x Abu Dhabi, UAESaturday 22 July 2017

IAEA chief presses Iran for immediate access to nuclear test site

The head of the UN nuclear watchdog pressed Iran to grant his inspectors immediate access to the Parchin military site, where they believe Tehran may have conducted explosives tests relevant to the development of nuclear weapons.

VIENNA // The head of the UN nuclear watchdog pressed Iran yesterday to grant his inspectors immediate access to the Parchin military site, where they believe Tehran may have conducted explosives tests relevant to the development of nuclear weapons.

Yukiya Amano, the director general of the International Atomic Energy Agency, also said it was "frustrating" that the IAEA and Iran had made no concrete progress in talks that began in January aimed at allaying concern about suspected atom bomb research.

Western powers may seize on his statement to a closed-door session of the IAEA's 35-nation governing board to strengthen their case for further international pressure on Tehran, one of the world's largest oil producers.

Mr Amano made his comments one day after the Israeli prime minister Benjamin Netanyahu said that Israel and the US were in discussions on setting a "red line" for Iran's nuclear work, which Tehran says is entirely peaceful.

"Without Iran's full engagement, we will not be able to start the process to resolve all outstanding issues, including those concerning possible military dimensions to its nuclear programme," Mr Amano said in his speech.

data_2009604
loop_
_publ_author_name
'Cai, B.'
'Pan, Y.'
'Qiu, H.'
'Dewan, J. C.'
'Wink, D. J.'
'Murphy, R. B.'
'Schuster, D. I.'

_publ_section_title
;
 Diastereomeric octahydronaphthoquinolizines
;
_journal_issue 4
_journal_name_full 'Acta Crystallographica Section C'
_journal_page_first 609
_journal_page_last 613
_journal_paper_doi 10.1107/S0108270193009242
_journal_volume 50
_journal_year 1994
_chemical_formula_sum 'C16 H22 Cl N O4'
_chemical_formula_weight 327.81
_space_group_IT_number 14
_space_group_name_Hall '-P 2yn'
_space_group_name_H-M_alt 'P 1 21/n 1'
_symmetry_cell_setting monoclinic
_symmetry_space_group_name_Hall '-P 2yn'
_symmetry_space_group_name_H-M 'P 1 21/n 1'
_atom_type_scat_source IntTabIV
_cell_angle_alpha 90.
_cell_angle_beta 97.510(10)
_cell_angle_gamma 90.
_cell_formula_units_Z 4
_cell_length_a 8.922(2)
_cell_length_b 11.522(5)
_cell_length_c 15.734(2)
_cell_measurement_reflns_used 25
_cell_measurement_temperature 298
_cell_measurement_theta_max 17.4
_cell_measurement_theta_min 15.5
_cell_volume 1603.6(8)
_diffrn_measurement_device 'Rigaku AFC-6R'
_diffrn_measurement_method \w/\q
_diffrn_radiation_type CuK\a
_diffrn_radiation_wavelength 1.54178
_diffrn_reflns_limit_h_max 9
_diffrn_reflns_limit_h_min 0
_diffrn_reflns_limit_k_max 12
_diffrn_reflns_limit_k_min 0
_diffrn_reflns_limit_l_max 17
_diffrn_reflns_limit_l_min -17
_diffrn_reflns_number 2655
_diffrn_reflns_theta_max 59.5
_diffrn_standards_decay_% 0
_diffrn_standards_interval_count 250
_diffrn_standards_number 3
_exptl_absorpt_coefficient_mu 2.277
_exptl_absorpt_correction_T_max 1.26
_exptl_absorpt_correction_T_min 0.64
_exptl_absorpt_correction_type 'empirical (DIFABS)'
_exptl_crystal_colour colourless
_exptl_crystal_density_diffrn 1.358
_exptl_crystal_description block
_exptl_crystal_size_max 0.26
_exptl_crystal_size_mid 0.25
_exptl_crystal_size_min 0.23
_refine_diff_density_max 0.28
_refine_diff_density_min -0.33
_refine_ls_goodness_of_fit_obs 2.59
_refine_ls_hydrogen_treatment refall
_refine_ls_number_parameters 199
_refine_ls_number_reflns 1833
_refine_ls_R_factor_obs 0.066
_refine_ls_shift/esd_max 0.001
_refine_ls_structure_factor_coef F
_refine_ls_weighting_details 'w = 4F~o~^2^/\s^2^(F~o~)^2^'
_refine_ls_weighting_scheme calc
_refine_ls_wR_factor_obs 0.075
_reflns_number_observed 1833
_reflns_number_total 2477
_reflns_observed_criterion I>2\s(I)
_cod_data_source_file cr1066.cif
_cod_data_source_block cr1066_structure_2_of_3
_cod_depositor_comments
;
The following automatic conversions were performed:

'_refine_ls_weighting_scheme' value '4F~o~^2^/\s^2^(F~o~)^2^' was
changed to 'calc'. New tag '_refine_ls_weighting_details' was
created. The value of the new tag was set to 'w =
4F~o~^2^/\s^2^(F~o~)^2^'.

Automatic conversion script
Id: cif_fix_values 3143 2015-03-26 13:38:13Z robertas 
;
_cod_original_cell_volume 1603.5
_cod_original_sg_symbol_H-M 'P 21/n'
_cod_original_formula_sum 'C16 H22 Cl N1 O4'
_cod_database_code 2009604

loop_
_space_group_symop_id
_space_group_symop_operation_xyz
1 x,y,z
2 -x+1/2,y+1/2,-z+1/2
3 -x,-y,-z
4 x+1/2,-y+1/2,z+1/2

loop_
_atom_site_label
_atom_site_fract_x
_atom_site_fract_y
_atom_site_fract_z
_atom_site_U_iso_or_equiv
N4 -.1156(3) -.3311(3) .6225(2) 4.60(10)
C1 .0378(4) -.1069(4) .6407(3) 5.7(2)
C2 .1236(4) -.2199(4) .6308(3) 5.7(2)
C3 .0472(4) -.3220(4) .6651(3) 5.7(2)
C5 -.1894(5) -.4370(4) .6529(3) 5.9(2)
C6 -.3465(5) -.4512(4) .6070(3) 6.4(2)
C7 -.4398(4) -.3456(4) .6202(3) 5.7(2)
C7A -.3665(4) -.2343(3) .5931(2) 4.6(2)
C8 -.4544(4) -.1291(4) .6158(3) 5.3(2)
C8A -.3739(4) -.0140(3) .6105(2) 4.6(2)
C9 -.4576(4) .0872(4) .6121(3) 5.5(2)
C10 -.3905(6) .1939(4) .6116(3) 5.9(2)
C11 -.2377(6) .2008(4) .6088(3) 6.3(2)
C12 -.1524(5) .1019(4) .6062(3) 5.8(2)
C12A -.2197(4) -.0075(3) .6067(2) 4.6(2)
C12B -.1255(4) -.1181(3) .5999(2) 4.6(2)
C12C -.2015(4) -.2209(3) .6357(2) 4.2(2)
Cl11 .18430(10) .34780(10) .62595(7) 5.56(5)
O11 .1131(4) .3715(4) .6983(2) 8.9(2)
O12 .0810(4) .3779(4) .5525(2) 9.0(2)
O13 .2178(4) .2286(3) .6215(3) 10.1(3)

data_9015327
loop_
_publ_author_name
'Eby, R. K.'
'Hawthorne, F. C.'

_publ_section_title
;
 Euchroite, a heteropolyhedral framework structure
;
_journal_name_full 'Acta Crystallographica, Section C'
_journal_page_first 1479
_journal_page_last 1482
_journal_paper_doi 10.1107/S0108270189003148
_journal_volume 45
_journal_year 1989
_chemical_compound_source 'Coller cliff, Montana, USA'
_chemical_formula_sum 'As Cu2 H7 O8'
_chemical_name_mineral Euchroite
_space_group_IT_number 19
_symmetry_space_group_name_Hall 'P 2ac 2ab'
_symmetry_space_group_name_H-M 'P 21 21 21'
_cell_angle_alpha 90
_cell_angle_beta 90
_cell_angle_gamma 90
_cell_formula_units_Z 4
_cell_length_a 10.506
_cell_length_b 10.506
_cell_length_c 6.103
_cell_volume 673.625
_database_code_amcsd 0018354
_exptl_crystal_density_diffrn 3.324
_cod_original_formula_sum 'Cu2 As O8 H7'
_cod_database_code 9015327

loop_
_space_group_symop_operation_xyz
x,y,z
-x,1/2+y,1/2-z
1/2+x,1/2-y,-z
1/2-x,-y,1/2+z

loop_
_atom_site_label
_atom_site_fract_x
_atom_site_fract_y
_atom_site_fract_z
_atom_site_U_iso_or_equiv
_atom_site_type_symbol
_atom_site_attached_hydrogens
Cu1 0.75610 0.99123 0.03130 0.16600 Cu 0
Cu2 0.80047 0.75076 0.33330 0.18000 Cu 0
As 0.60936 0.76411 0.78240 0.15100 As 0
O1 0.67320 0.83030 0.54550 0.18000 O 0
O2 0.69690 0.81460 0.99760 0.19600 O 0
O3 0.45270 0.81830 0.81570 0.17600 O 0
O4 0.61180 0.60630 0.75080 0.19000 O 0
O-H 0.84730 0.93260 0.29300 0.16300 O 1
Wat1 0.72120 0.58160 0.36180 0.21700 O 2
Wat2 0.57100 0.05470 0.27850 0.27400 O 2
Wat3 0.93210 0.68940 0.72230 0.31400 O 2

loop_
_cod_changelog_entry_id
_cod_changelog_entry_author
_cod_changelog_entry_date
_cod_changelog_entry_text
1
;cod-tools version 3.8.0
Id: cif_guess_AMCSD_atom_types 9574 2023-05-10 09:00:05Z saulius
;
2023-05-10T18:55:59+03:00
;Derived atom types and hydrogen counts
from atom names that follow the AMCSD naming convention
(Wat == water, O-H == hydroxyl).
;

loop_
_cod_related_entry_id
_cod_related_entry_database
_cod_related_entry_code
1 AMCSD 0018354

Iran's envoy to the IAEA, Ali Asghar Soltanieh, told reporters that Tehran would "continue" to cooperate with the UN agency but that its national security must be taken into consideration.

He said discussions were under way this week about the possibility of having another meeting with the IAEA. The U.N. agency was not immediately available for comment.

At the week-long IAEA board meeting, the United States and its Western allies want to isolate Iran further by adopting a resolution rebuking it for stonewalling the IAEA's investigation into its nuclear activities.

Iran told the agency in a letter last month that the allegation of nuclear-linked work at Parchin, located south-east of the capital Tehran, was "baseless", Mr Amano said.

"However, the activities observed further strengthen our assessment that it is necessary to have access to the location at Parchin without further delay to obtain the required clarifications," he said.